Skip to main content
### Number and algebra

### Geometry and measure

### Probability and statistics

### Working mathematically

### For younger learners

### Advanced mathematics

# One of Thirty-six

## One of Thirty-six

Can you find the chosen number from this square using the clues below?

1. The number is odd.

2. It is a multiple of three.

3. It is smaller than $7\times 4$.

4. Its tens digit is even.

5. It is the greater of the two possibilities.

You might like to print off this sheet of the problem.

Click here for a poster of this problem.

### Why do this problem?

### Possible approach

You could then look at this problem all together and ask pairs of children to try and solve it. Emphasise that after a specified length of time you will be asking them HOW they went about solving it rather than just wanting to know the answer. It would be useful for each pair to have a copy of the problem - you could print off this sheet. It might be worth stopping them after just a few minutes to share good ways of keeping track of what they're doing. Some children might suggest crossing out or circling numbers on the grid, for example.

Once the children have worked on this problem (and possibly the extension too), the key point to bring out in a whole class discussion is the idea that the first clue was not necessarily the most useful to start with. Invite pairs to describe how they found the solution, emphasising where choices were made as to which clue they used next.

### Key questions

### Possible extension

### Possible support

## You may also like

### Number Round Up

### Grouping Goodies

Or search by topic

Age 5 to 7

Challenge Level

- Problem
- Getting Started
- Student Solutions
- Teachers' Resources

Can you find the chosen number from this square using the clues below?

1. The number is odd.

2. It is a multiple of three.

3. It is smaller than $7\times 4$.

4. Its tens digit is even.

5. It is the greater of the two possibilities.

You might like to print off this sheet of the problem.

Click here for a poster of this problem.

One of Thirty Six encourages pupils to apply their knowledge of number properties in a logical way. The challenge in this problem is to decide in which order the information in the clues is useful.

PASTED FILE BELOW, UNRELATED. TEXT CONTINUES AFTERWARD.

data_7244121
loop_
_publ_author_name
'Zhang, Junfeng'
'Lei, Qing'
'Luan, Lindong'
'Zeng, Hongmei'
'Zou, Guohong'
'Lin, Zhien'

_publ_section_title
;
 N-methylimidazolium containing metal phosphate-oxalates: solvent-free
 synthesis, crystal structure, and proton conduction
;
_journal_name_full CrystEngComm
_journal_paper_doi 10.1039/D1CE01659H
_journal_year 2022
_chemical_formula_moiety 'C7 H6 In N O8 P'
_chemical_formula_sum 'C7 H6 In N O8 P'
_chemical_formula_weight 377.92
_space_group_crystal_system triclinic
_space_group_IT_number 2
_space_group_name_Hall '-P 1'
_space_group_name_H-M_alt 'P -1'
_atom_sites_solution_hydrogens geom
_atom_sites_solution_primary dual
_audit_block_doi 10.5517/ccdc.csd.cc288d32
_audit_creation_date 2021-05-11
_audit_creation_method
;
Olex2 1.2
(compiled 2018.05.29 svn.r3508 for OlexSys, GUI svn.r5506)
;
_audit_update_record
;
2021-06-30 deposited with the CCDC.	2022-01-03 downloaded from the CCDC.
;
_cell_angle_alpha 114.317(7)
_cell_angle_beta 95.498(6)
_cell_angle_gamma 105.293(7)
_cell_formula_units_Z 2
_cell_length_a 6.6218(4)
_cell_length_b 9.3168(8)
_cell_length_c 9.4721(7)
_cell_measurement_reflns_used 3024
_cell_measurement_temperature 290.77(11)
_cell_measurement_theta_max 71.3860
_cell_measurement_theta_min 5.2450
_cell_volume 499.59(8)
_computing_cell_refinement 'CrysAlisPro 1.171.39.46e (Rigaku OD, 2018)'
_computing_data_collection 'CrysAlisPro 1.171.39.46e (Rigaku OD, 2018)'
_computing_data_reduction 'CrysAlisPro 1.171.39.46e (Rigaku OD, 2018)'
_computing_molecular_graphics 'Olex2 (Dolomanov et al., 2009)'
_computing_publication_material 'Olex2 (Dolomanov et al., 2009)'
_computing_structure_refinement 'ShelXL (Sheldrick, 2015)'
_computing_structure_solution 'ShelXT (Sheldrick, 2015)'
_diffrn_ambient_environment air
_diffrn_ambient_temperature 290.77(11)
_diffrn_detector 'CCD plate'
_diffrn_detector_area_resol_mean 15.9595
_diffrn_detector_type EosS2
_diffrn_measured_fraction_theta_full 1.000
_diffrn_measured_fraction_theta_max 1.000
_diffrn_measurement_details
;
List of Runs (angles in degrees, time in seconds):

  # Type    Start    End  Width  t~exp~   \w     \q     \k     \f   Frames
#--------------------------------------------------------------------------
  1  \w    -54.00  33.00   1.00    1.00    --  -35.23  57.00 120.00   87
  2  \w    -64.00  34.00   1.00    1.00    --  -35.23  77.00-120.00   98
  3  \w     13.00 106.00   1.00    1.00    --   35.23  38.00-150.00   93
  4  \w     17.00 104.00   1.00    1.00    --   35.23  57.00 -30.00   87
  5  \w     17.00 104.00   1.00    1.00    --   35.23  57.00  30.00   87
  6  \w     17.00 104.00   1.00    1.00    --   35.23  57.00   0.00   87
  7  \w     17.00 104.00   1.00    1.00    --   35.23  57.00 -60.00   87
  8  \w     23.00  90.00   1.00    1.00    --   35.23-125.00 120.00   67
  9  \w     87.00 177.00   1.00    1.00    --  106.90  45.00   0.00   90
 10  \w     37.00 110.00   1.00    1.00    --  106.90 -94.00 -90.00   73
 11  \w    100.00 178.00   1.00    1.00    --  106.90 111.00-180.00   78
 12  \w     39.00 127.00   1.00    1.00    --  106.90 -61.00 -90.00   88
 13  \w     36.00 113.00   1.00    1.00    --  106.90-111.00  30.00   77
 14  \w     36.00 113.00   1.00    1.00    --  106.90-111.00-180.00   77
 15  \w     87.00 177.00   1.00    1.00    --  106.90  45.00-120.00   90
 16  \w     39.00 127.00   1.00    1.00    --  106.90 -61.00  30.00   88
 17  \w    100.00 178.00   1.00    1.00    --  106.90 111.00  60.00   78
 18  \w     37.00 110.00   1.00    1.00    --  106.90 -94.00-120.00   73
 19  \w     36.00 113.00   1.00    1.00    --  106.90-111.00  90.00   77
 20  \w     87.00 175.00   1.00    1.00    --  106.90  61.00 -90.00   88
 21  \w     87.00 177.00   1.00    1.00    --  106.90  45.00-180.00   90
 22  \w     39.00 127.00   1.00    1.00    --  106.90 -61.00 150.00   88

A nice way to start a lesson which focused on this problem would be to play a version of the "What's my rule?" game. Decide on a number property, for example odd numbers, and draw a large circle on the board. Explain to the children that they have to work out your rule by suggesting just, for example, ten numbers. If the number they suggest fits your rule, you write it in the circle. If not,
write it outside the circle. After ten suggestions, can they work out the rule? (You might have to alter the number of suggestions they're allowed!) Play this game a few times, perhaps asking individuals to come to the board and be the one to choose the rule.

You could then look at this problem all together and ask pairs of children to try and solve it. Emphasise that after a specified length of time you will be asking them HOW they went about solving it rather than just wanting to know the answer. It would be useful for each pair to have a copy of the problem - you could print off this sheet. It might be worth stopping them after just a few minutes to share good ways of keeping track of what they're doing. Some children might suggest crossing out or circling numbers on the grid, for example.

Once the children have worked on this problem (and possibly the extension too), the key point to bring out in a whole class discussion is the idea that the first clue was not necessarily the most useful to start with. Invite pairs to describe how they found the solution, emphasising where choices were made as to which clue they used next.

How did you go about finding the solution?

Which clue is the most useful to start with? Why?

Children could be challenged to make up their own clues for a number of their choice. They could then ask a friend to find the number from the clues. Can they write, for example, just three clues to pinpoint one number? Different ranges of numbers could be used rather than necessarily 1-36.

The problem Number Detective has the same aims but has fewer numbers to choose from, so might be a good precursor to this problem.

Arrange the numbers 1 to 6 in each set of circles below. The sum of each side of the triangle should equal the number in its centre.

Pat counts her sweets in different groups and both times she has some left over. How many sweets could she have had?